Almost every business plays music. From cafes to hotels, shopping malls, restaurants, doctors offices, fitness centers, spas, salons, the list goes on.
But making sure that your business is fully licensed to play music is not something business owners always have at the top of their minds. This is understandable when business owners have employees, suppliers and other operating expenses but ensuring that a business is legally licensed to play music is important and something every business, anywhere in the world should be doing.
The types of music licenses:
When to comes to playing music in business, there are two licenses that are needed.
The first is for the Composition also known as Publishing Rights. Publishing Rights are the composition and lyrics of a song. The money from Publishing Rights goes to songwriters, composers and publishers.
The second is for the Sound Recording also known as Neighboring Rights. Neighboring Rights are for the recording and music itself. SO when you hear a song on the radio or on a playlist that’s the recording. The money from Neighboring Rights goes to artists and record labels.
The license for both rights is appropriately called a ‘Public Performance License’, which you guessed it, gives you the right to perform the music in public (your business).
How License Fees have worked:
Historically, there have been collection societies, also known as performance rights organizations or neighboring rights societies all over the world who have collected license fees on behalf of their members.
A few examples you may be familiar with are ASCAP, BMI and SESAC in the US, PRS and PPL in the UK, APRA and PPCA in Australia, CASH in Hong Kong, COMPASS in Singapore, BUMA/STEMRA in the Netherlands and so on.
As we pointed out in a previous article, while these organizations have had the right mission and goals, their ways of collecting license fees and paying royalties to their members have some serious flaws. From the royalty calculation models to the lack of technology used for paying artists and then of course the way they treat and interact with business owners. At Rightsify we work with businesses in over 30 countries and we have heard horror stories of dealing with PRO’s in almost every country we have customers in.
How to make sure your business is licensed:
The first step is to check what your current music licenses are for, if you have a license. For example, in some countries the Publishing rights societies are much more efficient at outreach and collecting royalties than the Neighboring Rights societies. So in many cases a business may have a license for Publishing Rights but not Neighboring Rights. If you don’t currently have any music license for your business, start your research as the fines for playing music without a license can be steep.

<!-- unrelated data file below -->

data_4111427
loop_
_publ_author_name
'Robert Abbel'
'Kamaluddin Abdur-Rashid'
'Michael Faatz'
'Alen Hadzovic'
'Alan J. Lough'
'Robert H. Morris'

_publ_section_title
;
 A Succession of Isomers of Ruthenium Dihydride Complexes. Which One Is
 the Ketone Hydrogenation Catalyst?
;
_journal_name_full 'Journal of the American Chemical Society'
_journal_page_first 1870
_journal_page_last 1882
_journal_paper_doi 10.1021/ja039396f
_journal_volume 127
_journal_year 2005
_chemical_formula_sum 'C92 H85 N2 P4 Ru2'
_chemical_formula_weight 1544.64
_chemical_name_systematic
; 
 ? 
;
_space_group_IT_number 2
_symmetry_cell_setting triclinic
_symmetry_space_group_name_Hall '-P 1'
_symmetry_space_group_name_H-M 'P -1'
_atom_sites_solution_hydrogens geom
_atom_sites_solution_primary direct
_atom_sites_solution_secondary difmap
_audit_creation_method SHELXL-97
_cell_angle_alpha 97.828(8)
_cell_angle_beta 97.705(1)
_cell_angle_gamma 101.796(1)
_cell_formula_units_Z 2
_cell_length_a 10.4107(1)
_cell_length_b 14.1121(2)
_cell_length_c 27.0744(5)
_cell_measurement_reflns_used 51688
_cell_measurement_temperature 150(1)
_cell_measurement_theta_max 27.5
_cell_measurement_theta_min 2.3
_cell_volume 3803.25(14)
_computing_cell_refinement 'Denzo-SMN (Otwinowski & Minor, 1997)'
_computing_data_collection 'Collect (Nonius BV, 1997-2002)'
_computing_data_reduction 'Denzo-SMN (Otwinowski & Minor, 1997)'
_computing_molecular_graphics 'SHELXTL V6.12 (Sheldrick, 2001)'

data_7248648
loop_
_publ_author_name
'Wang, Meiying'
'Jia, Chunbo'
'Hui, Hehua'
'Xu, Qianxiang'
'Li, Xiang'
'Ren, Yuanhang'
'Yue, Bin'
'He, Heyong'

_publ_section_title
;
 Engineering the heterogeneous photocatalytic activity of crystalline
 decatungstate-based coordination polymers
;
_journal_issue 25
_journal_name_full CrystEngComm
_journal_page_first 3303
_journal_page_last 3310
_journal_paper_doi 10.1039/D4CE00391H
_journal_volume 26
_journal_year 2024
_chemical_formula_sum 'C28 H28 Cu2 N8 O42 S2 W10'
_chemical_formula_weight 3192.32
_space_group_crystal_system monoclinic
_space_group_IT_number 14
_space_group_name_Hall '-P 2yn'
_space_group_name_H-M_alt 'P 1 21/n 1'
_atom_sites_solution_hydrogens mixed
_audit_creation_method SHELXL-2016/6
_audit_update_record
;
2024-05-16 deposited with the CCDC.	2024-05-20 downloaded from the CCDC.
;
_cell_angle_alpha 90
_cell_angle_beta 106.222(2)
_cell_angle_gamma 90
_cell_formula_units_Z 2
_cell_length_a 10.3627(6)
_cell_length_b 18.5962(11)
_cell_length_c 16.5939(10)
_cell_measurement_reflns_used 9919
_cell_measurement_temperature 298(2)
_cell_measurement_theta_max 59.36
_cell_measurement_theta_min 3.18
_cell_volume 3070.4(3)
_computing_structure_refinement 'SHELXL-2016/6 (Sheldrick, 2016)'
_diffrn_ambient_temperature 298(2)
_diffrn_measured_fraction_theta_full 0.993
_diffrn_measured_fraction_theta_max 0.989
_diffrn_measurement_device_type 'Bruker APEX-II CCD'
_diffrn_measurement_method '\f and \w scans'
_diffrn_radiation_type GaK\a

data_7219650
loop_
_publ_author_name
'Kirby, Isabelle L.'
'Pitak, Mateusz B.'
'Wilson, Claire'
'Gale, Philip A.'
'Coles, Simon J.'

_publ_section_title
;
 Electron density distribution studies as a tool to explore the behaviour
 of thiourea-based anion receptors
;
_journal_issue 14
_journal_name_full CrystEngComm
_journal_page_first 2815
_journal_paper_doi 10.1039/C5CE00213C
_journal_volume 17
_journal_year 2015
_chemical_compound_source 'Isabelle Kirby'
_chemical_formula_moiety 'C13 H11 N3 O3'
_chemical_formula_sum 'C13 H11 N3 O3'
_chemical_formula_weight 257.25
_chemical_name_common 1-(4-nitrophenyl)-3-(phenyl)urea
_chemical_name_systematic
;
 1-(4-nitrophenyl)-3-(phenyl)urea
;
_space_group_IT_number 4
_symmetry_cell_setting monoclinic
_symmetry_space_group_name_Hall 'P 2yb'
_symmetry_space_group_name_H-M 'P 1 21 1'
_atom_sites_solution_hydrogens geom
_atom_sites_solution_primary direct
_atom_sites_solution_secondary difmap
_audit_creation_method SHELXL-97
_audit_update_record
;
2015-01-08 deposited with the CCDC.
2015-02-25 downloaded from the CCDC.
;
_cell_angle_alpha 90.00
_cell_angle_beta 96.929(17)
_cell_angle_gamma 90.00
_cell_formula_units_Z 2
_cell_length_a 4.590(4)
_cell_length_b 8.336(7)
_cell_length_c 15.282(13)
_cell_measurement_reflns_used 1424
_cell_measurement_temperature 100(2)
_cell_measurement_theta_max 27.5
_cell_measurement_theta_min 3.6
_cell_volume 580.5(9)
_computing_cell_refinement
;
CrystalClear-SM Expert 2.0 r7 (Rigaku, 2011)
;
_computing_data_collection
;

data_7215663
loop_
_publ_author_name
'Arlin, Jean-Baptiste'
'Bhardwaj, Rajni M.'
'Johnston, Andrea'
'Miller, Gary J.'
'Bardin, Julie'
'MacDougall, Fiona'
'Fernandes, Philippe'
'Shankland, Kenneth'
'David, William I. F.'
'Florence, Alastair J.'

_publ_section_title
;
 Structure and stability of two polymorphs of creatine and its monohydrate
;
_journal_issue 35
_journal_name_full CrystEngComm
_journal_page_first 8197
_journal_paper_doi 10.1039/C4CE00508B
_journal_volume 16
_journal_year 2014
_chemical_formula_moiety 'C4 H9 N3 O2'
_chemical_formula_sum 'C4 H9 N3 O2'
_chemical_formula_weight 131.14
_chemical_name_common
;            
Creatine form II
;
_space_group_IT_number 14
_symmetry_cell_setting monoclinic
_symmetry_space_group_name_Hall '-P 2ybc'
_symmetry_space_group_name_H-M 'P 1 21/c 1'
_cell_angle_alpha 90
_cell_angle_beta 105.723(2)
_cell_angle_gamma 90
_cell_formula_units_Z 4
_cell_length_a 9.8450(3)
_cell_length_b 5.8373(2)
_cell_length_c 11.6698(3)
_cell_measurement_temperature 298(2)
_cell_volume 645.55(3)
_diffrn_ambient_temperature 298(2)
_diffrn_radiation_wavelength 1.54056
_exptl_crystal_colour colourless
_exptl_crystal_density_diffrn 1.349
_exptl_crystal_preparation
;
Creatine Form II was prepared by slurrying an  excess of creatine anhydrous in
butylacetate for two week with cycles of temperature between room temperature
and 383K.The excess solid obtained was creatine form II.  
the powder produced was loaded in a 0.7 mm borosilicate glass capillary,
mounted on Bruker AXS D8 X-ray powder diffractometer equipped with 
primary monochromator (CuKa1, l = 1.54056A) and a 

In some countries, such as the UK with PRS and PPL, the two societies have formed a joint venture where it’s a one-stop license. However in most countries there are multiple collection societies that license both Publishing and Neighboring Rights. This leads to confusion of whether a business is fully licensed and they haven’t done a very good job at communicating the difference between the two licenses.
In the US, it’s a very unique situation where due to some outdated copyright laws, artists and record labels (those who own Neighboring Rights) don’t get paid for their recordings being played in public. This leaves potentially billions in royalties that rights holders should be getting but on the business owner side, they only have to pay for the Publishing Rights. Neighboring Rights essentially don’t exist in the US.
Confused? Not happy with your current license? There is an alternative.
At Rightsify we were previously record label owners and music publishers who were disappointed at how money collected from businesses never actually makes it back to the artists and owners of music. This is, as mentioned above due to a lack of tracking, technology and transparency.
Rightsify works directly with artists worldwide and operates entirely via direct licensing. Part of the requirement of joining Rightsify as an artist is that they own 100% of the rights to their music. This enables us to work with businesses worldwide in any country, providing a true and one of a kind one-stop licensing system for businesses.
Not sure if your business is fully licensed to play music or are you interested in working with a new licensing partner? Reach out to us today for a free consultation.